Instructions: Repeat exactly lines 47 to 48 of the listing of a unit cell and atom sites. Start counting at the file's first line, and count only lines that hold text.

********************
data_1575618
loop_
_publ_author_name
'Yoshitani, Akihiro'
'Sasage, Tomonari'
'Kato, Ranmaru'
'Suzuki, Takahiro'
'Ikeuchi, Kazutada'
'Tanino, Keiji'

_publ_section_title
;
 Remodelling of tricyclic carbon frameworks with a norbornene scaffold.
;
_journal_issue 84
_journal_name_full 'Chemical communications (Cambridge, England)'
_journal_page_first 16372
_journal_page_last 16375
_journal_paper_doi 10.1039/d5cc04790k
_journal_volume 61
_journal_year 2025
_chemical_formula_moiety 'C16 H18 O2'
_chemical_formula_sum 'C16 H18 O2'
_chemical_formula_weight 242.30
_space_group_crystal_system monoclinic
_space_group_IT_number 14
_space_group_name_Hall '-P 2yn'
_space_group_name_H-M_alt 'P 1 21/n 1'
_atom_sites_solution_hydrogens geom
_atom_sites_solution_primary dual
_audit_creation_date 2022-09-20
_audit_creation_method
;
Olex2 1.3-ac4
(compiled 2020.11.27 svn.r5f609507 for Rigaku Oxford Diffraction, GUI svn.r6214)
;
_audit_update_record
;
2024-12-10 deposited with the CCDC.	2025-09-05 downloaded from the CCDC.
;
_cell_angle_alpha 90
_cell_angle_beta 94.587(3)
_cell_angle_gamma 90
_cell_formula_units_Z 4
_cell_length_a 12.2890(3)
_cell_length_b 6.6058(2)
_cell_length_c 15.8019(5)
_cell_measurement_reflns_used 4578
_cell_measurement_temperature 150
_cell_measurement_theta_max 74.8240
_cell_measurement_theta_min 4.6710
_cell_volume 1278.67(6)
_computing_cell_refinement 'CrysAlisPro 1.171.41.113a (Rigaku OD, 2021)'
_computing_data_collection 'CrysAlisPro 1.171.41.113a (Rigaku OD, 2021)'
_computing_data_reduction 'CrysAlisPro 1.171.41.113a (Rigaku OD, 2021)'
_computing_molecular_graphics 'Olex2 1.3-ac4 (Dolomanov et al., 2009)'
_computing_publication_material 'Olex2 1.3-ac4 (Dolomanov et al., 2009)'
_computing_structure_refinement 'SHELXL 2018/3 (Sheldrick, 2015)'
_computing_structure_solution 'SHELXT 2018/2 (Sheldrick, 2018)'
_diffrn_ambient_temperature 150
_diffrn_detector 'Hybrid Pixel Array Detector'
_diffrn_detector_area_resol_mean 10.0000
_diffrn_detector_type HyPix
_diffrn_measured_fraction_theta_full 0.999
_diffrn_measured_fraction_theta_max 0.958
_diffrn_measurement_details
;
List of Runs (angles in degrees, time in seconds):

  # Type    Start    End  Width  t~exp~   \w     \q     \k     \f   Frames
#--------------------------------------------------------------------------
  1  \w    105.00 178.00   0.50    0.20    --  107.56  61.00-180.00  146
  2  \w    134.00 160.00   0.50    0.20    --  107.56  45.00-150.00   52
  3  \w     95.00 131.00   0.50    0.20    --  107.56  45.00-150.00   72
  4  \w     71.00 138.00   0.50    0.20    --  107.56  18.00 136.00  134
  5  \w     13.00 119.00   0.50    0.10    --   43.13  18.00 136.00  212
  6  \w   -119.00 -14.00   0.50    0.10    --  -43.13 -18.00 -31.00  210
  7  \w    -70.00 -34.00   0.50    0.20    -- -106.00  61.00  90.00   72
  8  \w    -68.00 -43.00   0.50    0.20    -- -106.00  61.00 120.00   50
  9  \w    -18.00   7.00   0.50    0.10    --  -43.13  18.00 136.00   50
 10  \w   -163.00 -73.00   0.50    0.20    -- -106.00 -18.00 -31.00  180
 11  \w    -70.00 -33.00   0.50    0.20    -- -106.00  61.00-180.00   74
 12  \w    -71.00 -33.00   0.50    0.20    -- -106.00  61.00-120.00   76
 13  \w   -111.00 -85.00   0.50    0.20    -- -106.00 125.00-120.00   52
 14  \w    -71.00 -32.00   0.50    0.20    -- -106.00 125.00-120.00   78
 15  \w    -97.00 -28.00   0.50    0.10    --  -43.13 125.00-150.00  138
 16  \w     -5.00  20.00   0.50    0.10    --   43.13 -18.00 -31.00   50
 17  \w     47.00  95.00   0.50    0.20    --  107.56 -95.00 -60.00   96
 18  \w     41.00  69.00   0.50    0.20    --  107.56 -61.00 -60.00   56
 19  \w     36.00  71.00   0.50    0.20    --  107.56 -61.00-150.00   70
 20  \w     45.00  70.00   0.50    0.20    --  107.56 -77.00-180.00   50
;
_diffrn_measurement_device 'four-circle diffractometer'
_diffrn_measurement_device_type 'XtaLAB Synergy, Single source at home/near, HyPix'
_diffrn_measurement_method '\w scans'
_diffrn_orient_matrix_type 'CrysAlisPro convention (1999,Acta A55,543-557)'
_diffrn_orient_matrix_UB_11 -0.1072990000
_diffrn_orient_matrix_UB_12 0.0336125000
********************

_cell_measurement_reflns_used 4578
_cell_measurement_temperature 150